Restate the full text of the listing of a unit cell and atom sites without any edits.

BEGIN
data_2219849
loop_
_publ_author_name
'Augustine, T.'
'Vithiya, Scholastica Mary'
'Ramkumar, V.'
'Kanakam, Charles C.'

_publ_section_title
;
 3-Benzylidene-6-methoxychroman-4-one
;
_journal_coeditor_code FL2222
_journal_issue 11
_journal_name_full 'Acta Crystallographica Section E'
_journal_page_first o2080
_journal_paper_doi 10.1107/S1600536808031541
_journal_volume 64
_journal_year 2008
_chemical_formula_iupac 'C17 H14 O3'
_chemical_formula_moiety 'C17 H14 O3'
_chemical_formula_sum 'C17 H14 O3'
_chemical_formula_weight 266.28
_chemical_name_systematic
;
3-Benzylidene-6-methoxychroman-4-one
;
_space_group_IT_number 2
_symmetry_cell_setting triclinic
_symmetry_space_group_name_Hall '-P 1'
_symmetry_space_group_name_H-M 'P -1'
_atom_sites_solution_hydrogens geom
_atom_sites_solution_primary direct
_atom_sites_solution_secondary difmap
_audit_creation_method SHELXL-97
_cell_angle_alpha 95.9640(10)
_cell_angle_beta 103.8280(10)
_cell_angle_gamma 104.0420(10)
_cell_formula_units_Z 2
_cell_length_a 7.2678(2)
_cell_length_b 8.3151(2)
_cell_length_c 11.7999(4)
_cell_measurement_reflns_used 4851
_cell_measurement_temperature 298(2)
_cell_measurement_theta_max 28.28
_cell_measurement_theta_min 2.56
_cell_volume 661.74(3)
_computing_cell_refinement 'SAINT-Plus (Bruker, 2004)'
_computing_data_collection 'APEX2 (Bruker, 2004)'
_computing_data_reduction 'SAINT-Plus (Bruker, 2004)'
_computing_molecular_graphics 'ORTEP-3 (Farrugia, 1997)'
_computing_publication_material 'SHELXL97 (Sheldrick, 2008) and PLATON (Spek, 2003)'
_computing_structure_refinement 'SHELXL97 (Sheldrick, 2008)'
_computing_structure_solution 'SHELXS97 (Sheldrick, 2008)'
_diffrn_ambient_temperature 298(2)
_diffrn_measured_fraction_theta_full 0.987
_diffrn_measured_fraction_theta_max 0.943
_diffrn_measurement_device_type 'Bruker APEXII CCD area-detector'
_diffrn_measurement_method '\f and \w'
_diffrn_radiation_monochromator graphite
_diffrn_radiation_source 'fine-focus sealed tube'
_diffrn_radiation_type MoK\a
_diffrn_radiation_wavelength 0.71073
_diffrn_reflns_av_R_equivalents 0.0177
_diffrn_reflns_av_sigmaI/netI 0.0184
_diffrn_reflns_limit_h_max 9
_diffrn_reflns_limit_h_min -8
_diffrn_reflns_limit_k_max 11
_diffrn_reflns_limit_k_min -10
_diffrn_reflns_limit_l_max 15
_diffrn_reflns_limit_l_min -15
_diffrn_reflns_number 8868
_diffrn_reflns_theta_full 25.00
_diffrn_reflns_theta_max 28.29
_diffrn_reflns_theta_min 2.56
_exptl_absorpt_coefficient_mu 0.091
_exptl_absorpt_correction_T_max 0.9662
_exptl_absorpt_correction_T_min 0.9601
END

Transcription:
data_2219849
loop_
_publ_author_name
'Augustine, T.'
'Vithiya, Scholastica Mary'
'Ramkumar, V.'
'Kanakam, Charles C.'

_publ_section_title
;
 3-Benzylidene-6-methoxychroman-4-one
;
_journal_coeditor_code FL2222
_journal_issue 11
_journal_name_full 'Acta Crystallographica Section E'
_journal_page_first o2080
_journal_paper_doi 10.1107/S1600536808031541
_journal_volume 64
_journal_year 2008
_chemical_formula_iupac 'C17 H14 O3'
_chemical_formula_moiety 'C17 H14 O3'
_chemical_formula_sum 'C17 H14 O3'
_chemical_formula_weight 266.28
_chemical_name_systematic
;
3-Benzylidene-6-methoxychroman-4-one
;
_space_group_IT_number 2
_symmetry_cell_setting triclinic
_symmetry_space_group_name_Hall '-P 1'
_symmetry_space_group_name_H-M 'P -1'
_atom_sites_solution_hydrogens geom
_atom_sites_solution_primary direct
_atom_sites_solution_secondary difmap
_audit_creation_method SHELXL-97
_cell_angle_alpha 95.9640(10)
_cell_angle_beta 103.8280(10)
_cell_angle_gamma 104.0420(10)
_cell_formula_units_Z 2
_cell_length_a 7.2678(2)
_cell_length_b 8.3151(2)
_cell_length_c 11.7999(4)
_cell_measurement_reflns_used 4851
_cell_measurement_temperature 298(2)
_cell_measurement_theta_max 28.28
_cell_measurement_theta_min 2.56
_cell_volume 661.74(3)
_computing_cell_refinement 'SAINT-Plus (Bruker, 2004)'
_computing_data_collection 'APEX2 (Bruker, 2004)'
_computing_data_reduction 'SAINT-Plus (Bruker, 2004)'
_computing_molecular_graphics 'ORTEP-3 (Farrugia, 1997)'
_computing_publication_material 'SHELXL97 (Sheldrick, 2008) and PLATON (Spek, 2003)'
_computing_structure_refinement 'SHELXL97 (Sheldrick, 2008)'
_computing_structure_solution 'SHELXS97 (Sheldrick, 2008)'
_diffrn_ambient_temperature 298(2)
_diffrn_measured_fraction_theta_full 0.987
_diffrn_measured_fraction_theta_max 0.943
_diffrn_measurement_device_type 'Bruker APEXII CCD area-detector'
_diffrn_measurement_method '\f and \w'
_diffrn_radiation_monochromator graphite
_diffrn_radiation_source 'fine-focus sealed tube'
_diffrn_radiation_type MoK\a
_diffrn_radiation_wavelength 0.71073
_diffrn_reflns_av_R_equivalents 0.0177
_diffrn_reflns_av_sigmaI/netI 0.0184
_diffrn_reflns_limit_h_max 9
_diffrn_reflns_limit_h_min -8
_diffrn_reflns_limit_k_max 11
_diffrn_reflns_limit_k_min -10
_diffrn_reflns_limit_l_max 15
_diffrn_reflns_limit_l_min -15
_diffrn_reflns_number 8868
_diffrn_reflns_theta_full 25.00
_diffrn_reflns_theta_max 28.29
_diffrn_reflns_theta_min 2.56
_exptl_absorpt_coefficient_mu 0.091
_exptl_absorpt_correction_T_max 0.9662
_exptl_absorpt_correction_T_min 0.9601